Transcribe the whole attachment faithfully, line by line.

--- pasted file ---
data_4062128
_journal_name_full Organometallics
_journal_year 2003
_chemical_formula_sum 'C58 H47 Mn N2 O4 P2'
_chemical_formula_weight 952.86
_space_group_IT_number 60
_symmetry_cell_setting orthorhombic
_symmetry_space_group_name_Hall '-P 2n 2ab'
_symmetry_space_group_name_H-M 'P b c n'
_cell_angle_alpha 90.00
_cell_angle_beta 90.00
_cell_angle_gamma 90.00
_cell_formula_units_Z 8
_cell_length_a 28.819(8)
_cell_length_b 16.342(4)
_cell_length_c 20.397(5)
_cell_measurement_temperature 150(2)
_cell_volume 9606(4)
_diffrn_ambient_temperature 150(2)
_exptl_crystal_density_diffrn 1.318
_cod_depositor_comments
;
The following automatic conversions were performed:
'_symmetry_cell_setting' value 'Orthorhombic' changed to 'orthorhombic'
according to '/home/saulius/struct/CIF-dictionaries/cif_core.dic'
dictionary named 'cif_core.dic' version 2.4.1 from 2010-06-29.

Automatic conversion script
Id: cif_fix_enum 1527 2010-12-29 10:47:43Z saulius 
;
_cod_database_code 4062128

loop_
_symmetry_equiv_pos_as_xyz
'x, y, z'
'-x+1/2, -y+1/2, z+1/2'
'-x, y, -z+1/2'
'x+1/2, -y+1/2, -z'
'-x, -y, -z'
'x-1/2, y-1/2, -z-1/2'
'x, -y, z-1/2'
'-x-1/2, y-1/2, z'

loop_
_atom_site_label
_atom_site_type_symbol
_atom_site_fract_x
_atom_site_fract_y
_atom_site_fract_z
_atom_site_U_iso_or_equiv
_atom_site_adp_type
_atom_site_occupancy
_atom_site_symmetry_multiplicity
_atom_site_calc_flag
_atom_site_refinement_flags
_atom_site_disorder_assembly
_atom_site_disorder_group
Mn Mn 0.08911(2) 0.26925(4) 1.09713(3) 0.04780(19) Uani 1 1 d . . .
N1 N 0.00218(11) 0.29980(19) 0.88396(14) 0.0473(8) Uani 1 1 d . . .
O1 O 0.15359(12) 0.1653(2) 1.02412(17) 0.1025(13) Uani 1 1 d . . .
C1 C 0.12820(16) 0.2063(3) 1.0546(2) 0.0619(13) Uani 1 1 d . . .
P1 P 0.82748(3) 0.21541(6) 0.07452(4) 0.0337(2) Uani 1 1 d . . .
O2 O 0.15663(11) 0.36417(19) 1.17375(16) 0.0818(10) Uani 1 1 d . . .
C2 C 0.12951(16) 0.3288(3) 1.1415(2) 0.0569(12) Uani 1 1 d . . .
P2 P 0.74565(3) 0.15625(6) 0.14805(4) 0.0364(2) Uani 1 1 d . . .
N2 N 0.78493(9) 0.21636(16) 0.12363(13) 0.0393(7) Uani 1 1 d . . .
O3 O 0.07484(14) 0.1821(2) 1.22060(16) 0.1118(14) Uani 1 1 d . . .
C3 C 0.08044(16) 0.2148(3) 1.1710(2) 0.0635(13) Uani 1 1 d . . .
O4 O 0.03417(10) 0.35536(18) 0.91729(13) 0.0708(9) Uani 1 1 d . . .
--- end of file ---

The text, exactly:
data_4062128
_journal_name_full Organometallics
_journal_year 2003
_chemical_formula_sum 'C58 H47 Mn N2 O4 P2'
_chemical_formula_weight 952.86
_space_group_IT_number 60
_symmetry_cell_setting orthorhombic
_symmetry_space_group_name_Hall '-P 2n 2ab'
_symmetry_space_group_name_H-M 'P b c n'
_cell_angle_alpha 90.00
_cell_angle_beta 90.00
_cell_angle_gamma 90.00
_cell_formula_units_Z 8
_cell_length_a 28.819(8)
_cell_length_b 16.342(4)
_cell_length_c 20.397(5)
_cell_measurement_temperature 150(2)
_cell_volume 9606(4)
_diffrn_ambient_temperature 150(2)
_exptl_crystal_density_diffrn 1.318
_cod_depositor_comments
;
The following automatic conversions were performed:
'_symmetry_cell_setting' value 'Orthorhombic' changed to 'orthorhombic'
according to '/home/saulius/struct/CIF-dictionaries/cif_core.dic'
dictionary named 'cif_core.dic' version 2.4.1 from 2010-06-29.

Automatic conversion script
Id: cif_fix_enum 1527 2010-12-29 10:47:43Z saulius 
;
_cod_database_code 4062128

loop_
_symmetry_equiv_pos_as_xyz
'x, y, z'
'-x+1/2, -y+1/2, z+1/2'
'-x, y, -z+1/2'
'x+1/2, -y+1/2, -z'
'-x, -y, -z'
'x-1/2, y-1/2, -z-1/2'
'x, -y, z-1/2'
'-x-1/2, y-1/2, z'

loop_
_atom_site_label
_atom_site_type_symbol
_atom_site_fract_x
_atom_site_fract_y
_atom_site_fract_z
_atom_site_U_iso_or_equiv
_atom_site_adp_type
_atom_site_occupancy
_atom_site_symmetry_multiplicity
_atom_site_calc_flag
_atom_site_refinement_flags
_atom_site_disorder_assembly
_atom_site_disorder_group
Mn Mn 0.08911(2) 0.26925(4) 1.09713(3) 0.04780(19) Uani 1 1 d . . .
N1 N 0.00218(11) 0.29980(19) 0.88396(14) 0.0473(8) Uani 1 1 d . . .
O1 O 0.15359(12) 0.1653(2) 1.02412(17) 0.1025(13) Uani 1 1 d . . .
C1 C 0.12820(16) 0.2063(3) 1.0546(2) 0.0619(13) Uani 1 1 d . . .
P1 P 0.82748(3) 0.21541(6) 0.07452(4) 0.0337(2) Uani 1 1 d . . .
O2 O 0.15663(11) 0.36417(19) 1.17375(16) 0.0818(10) Uani 1 1 d . . .
C2 C 0.12951(16) 0.3288(3) 1.1415(2) 0.0569(12) Uani 1 1 d . . .
P2 P 0.74565(3) 0.15625(6) 0.14805(4) 0.0364(2) Uani 1 1 d . . .
N2 N 0.78493(9) 0.21636(16) 0.12363(13) 0.0393(7) Uani 1 1 d . . .
O3 O 0.07484(14) 0.1821(2) 1.22060(16) 0.1118(14) Uani 1 1 d . . .
C3 C 0.08044(16) 0.2148(3) 1.1710(2) 0.0635(13) Uani 1 1 d . . .
O4 O 0.03417(10) 0.35536(18) 0.91729(13) 0.0708(9) Uani 1 1 d . . .